I have a shed wired up with a fuse box with a main breaker, GFCI safety switch, breaker for light circut and breaker for outlets. The fuse box is wired with a common ground and neutral on a bar connection and the live wire running through the breakers.

When doing some work on the lights, I had the light circut off, but found that the GFCI would trigger then the wires were shorted. I suspect it is due to neutral and ground being unbroken, but can anyone advise if this is ok? Or is it indicitave of a bigger problem? I am in Australia and am on 240VAC if that makes a difference. Cheers

  • Is there not a separate ground in the feed into the shed? Aug 30, 2021 at 3:34
  • There is a ground feed into the shed. This is combined with all the other grounds from the circuts into one big connector in the fuse box Aug 30, 2021 at 3:44
  • I take it neutral is also connected to that big connector, or is it on a different connector/bar? Aug 30, 2021 at 11:35
  • Pictures of the wiring in the box (with the cover carefully removed) would be most helpful. Edit your post and simply drag/drop the pics in, the site will upload, host & embed them in your post for you.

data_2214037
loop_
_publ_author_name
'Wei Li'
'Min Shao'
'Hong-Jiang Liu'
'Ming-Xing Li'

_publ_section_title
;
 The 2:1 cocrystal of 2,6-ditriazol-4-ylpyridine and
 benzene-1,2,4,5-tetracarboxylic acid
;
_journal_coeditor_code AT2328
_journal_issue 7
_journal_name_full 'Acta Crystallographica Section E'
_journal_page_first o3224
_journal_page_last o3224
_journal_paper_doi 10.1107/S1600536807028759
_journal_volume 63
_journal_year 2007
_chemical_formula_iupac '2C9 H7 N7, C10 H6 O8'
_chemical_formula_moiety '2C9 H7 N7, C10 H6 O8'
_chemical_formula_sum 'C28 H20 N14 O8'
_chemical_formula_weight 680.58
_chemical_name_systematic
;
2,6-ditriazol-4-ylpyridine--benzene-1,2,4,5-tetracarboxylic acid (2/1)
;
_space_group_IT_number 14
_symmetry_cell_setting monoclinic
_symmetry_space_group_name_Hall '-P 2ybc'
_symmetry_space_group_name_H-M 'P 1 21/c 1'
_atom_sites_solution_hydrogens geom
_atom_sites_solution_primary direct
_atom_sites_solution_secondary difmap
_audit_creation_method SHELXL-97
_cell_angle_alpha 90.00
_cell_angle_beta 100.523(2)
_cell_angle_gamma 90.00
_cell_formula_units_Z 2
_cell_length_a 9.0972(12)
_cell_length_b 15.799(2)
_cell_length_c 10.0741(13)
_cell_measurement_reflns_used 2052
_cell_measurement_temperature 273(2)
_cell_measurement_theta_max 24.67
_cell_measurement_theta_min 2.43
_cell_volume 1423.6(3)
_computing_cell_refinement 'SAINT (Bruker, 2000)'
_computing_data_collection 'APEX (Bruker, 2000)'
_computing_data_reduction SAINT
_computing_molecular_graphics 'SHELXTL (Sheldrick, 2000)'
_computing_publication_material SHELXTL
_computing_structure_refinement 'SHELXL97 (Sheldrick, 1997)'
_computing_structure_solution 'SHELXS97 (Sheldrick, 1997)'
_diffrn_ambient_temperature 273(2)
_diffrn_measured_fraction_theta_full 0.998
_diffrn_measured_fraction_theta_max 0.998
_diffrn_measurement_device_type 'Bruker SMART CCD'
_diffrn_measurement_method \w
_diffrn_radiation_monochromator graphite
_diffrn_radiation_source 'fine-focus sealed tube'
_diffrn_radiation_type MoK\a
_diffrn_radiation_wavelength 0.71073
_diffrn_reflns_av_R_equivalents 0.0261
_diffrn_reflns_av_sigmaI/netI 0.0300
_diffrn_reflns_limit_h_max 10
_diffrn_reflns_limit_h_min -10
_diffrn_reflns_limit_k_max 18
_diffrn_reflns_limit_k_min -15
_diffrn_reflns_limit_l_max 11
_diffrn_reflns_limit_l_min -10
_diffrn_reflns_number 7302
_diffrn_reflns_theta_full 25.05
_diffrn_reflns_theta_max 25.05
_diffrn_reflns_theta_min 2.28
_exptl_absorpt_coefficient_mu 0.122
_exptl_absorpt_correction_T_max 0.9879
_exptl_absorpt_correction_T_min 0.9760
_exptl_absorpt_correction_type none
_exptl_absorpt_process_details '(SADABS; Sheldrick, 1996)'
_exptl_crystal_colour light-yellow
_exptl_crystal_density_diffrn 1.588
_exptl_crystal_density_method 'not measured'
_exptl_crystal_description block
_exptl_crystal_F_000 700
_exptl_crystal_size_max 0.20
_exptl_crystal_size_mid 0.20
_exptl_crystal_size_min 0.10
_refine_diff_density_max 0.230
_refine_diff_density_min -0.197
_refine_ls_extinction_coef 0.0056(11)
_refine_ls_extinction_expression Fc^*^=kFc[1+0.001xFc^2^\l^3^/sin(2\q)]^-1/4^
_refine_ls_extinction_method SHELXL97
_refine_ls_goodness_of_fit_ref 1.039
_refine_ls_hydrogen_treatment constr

– FreeMan
    Aug 30, 2021 at 12:40
  • Which pair(s) of conductors, when shorted, cause the GFCI to trigger?
    – Greg Hill
    Aug 30, 2021 at 15:39

1 Answer 1


Any circuits fed off a GFCI or RCD device must have total monogamy between live and neutral wires.

Any load served by the hot must be served by the neutral. And vice versa.

Some amateurs are in the habit of "borrowing neutral" from any old circuit that happens to be nearby. Their logic being that neutral is like the chassis on a car with car wiring. Not at all. A neutral wire is no bigger than the partner live wire. Neutrals don't have fuses so this "monogamy" is a Code requirement - it's the only way to ensure the neutral is not overloaded.

It's a Code requirement on all circuits. GFCIs just keep you honest :)

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